Bruno Racine: creative direction

March 11, 2012

By Katherine Ellis

Photography by Maximilian Engel

Bruno Racine, one of the leading hairdressers in Canada’s capital, is the current creative director of the Ottawa Fashion Week. His talent, energy and leadership have helped OFW grow over the years.

In this Exclusive, he chats with FAJO Magazine about the process of putting together a fashion week, his own salon (The Loft) and his fabulous career achievements so far.

Bruno Racine.

KATHERINE ELLIS: How did your hairdressing career kick off?

BRUNO RACINE: One thing led to another! I had different careers before: from being in the military at Royal Military College in Kingston to being an auditor for Deloitte & Touche. But I was never happy with what I was doing at work. When I was working for Deloitte as an accountant, I realized that I hated my job and couldn’t see myself working in an office for the rest of my life. I am way too social! So I went on to study at the Sutton Hairdressing School, about 15 years ago.

Who was your biggest influence?

A friend of mine, Jean Lamoureux – an incredibly talented hairstylist – and my teacher Margaret Strachan at Sutton. She was so classy and motivating. She was such an inspiration.

Can you tell us a bit about The Loft?

It opened 15 years ago; it was just me cutting hair, answering the phone, booking appointments. I was doing it all. A month later, I hired Carole Gleeson, who is still with The Loft today – and the rest was history.

Now, my partner Paul Valletta and I have two locations: The Loft & Le Spa, and we manage over 60 employees. Seven years ago, we started a mega beauty store online, called Exclusive Beauty Boutique. It is currently one of the biggest online beauty distribution networks in Canada. Two years ago, we also started The Loft Academy, which is the first hairdressing school integrated with a salon in the Ottawa region.

How did you become involved with the Ottawa Fashion Week?

I was previously involved in the Toronto Fashion Week as a hairstylist backstage, and thought it was such a great experience. Then I started thinking: why is it that I always have to run to Toronto or Montréal to be part of such exciting events? Why don’t we have a fashion week in Ottawa?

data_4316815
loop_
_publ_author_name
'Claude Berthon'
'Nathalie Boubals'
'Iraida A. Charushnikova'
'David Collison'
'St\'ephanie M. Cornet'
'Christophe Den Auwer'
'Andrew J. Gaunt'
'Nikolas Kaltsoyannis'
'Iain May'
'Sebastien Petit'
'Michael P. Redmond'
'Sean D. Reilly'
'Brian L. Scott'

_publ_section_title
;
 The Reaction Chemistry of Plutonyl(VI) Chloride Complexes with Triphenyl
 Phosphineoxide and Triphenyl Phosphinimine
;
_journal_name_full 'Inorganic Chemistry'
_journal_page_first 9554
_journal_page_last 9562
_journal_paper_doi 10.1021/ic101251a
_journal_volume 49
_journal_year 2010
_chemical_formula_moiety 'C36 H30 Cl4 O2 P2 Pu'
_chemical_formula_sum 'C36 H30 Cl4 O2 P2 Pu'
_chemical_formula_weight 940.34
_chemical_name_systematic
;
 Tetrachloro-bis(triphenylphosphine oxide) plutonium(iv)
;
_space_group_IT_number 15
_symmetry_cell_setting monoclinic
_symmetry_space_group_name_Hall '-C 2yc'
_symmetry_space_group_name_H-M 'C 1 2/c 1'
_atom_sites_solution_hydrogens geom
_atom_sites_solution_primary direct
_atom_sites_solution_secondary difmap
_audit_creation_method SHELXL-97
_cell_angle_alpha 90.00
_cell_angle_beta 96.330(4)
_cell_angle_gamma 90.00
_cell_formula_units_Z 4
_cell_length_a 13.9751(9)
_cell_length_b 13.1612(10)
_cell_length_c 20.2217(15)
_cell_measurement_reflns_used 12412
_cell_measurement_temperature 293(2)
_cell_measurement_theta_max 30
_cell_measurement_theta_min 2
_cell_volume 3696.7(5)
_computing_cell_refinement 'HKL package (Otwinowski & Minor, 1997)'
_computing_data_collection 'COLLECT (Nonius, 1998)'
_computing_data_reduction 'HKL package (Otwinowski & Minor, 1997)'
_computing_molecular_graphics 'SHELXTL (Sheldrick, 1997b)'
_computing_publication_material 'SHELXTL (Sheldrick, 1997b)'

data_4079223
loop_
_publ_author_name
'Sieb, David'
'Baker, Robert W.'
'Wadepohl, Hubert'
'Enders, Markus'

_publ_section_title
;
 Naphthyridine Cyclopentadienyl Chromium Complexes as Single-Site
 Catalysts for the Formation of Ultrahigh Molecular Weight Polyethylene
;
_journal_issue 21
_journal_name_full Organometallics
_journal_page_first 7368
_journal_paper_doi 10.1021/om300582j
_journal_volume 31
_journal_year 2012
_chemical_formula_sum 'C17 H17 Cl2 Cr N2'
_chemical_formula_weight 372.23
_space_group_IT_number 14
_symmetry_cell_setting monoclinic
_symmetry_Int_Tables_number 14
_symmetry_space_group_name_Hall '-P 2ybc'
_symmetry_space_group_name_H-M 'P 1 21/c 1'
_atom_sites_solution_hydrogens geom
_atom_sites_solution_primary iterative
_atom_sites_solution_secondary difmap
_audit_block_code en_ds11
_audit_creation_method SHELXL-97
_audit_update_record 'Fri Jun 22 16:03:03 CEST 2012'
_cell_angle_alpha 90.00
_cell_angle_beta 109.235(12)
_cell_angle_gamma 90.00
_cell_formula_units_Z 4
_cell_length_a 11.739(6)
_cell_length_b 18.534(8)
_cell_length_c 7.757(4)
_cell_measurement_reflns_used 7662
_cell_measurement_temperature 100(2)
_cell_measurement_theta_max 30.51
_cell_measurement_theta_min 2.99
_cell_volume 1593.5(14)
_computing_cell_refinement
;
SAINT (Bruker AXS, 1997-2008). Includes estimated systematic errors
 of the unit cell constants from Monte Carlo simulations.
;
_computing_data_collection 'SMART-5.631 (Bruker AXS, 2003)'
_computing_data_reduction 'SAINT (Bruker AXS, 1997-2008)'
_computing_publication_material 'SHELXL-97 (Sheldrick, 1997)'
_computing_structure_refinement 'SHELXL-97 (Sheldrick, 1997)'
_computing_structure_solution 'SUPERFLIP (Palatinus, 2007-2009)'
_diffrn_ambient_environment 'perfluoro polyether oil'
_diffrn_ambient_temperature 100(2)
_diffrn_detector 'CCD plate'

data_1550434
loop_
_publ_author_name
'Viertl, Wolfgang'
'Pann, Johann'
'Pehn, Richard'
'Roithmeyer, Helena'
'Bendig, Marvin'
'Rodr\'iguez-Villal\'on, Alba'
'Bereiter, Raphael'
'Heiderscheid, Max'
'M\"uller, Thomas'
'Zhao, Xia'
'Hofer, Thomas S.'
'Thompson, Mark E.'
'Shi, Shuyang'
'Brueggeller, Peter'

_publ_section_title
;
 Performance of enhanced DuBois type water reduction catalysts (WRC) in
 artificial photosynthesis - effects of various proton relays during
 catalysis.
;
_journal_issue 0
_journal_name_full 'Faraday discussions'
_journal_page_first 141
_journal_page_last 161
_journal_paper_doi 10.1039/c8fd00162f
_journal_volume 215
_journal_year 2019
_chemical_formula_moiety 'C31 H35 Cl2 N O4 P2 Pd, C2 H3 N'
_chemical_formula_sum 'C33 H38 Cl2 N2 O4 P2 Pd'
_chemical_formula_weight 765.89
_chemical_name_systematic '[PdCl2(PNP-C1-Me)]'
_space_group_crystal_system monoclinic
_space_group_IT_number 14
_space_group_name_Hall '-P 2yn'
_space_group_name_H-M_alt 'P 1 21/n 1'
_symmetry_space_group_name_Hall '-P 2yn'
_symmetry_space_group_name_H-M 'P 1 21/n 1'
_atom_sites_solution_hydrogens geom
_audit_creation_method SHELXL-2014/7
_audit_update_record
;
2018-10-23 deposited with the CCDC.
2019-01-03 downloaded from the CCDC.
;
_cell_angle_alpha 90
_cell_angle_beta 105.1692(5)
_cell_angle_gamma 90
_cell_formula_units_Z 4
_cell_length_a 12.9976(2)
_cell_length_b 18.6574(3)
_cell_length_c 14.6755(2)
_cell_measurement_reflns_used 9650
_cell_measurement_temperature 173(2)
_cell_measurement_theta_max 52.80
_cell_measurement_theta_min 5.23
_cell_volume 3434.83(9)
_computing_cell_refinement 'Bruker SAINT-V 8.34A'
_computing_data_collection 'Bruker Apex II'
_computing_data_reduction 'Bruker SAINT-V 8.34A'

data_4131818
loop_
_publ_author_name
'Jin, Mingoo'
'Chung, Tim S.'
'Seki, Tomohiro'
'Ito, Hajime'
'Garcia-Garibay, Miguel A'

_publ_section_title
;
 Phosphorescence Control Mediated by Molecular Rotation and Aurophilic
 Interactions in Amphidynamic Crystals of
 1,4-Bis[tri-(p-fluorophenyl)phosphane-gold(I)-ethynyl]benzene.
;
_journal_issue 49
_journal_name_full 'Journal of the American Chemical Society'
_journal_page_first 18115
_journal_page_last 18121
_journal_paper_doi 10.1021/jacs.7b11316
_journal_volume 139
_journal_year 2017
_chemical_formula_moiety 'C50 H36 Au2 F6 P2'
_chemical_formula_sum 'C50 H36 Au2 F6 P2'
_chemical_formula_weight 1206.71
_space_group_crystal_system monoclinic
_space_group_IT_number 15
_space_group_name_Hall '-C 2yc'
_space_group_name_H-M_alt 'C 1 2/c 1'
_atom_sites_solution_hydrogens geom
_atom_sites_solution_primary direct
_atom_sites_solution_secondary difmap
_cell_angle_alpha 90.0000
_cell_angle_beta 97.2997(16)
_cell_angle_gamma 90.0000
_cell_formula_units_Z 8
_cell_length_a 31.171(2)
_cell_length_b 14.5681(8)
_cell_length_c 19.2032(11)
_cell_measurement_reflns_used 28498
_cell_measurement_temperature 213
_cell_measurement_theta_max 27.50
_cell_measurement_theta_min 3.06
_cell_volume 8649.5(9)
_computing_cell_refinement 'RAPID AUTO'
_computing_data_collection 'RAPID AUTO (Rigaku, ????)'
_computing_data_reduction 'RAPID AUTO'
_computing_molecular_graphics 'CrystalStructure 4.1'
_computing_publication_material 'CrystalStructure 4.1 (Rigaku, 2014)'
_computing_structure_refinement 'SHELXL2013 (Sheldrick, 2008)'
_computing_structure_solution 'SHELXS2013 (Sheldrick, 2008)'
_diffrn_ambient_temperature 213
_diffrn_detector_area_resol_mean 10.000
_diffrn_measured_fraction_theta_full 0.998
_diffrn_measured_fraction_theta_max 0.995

I did get involved with different fashion shows here in the past, but I didn’t like the egos around me. Then I met Hussein Rashid, the producer of different fashion shows. We were a great fit and his team was great too. After one season of working together, we incorporated OFW as a non-profit organization.

So now, we own OFW with Paul Valletta. I like a good challenge. The hair team is exclusive to my salons. My stylists are highly trained for styling backstage at OFW and it certainly differentiates my salons from others.

Racine has been a hairdresser for 15 years.

What are your duties as the creative director?

Everything: from dealing with sponsors to selecting designers, from building the beauty team to the actual production of OFW.

I am also involved in producing a charity show where we get celebrities to walk for us for a cause. This season, I worked with All Access With Kevin Carroll, for a UNICEF charity fashion show. Celebrities like Tre Armstrong, Rosey Edeh and Gabrielle Miller participated in the event.

How would you describe your personal style?

I am more of a smart/casual person. I was recently told though that I am more of a Bohemian! I thought that was cute!

I also can’t live without sexy and unique shoes. I just bought an indigo blue pair of patent leather at Holt Renfrew; they are faboo!

Who does your hair?

Last time, it was my senior stylist Natalie Cox from Le Spa.

When you meet someone for the first time, do you always look at their hair first?

No, not at all, but I think once they know I’m a hairstylist they always panic!

Can you share with us what your typical day at OFW is like?

I basically make sure everything falls into place smoothly. It is the planning before that is insane. I actually enjoy watching the shows and seeing our team bring the production together. Did you know that it is a volunteer-based event?

As for a day during OFW – it is actually easy; I just make sure the execution is going smoothly. I meet with the designers presenting that day, make sure my leaders for hair [Sylvie Prud’Homme] and make-up [Shawn Hlowatzski from Smashbox] are executing the looks on time. I also make sure my artistic director, Allison Hughes, has everything under control with her designer co-ordinators.

I socialize with our sponsors, get interviewed by the media, talk to many guests and celebrities. I am basically floating from backstage to the market space, monitoring the execution of the event and making sure everything runs smoothly. I also watch every single show [from the front row], of course!

Over the years, we went from attracting 500 attendees to 6,000! OFW is now considered a Red Carpet event in the capital, where all media attend to see the new collections and to find out who is who in the front row.

It’s so glam and so amazing! I’m so proud of everyone.

For more information about the Ottawa Fashion Week, visit

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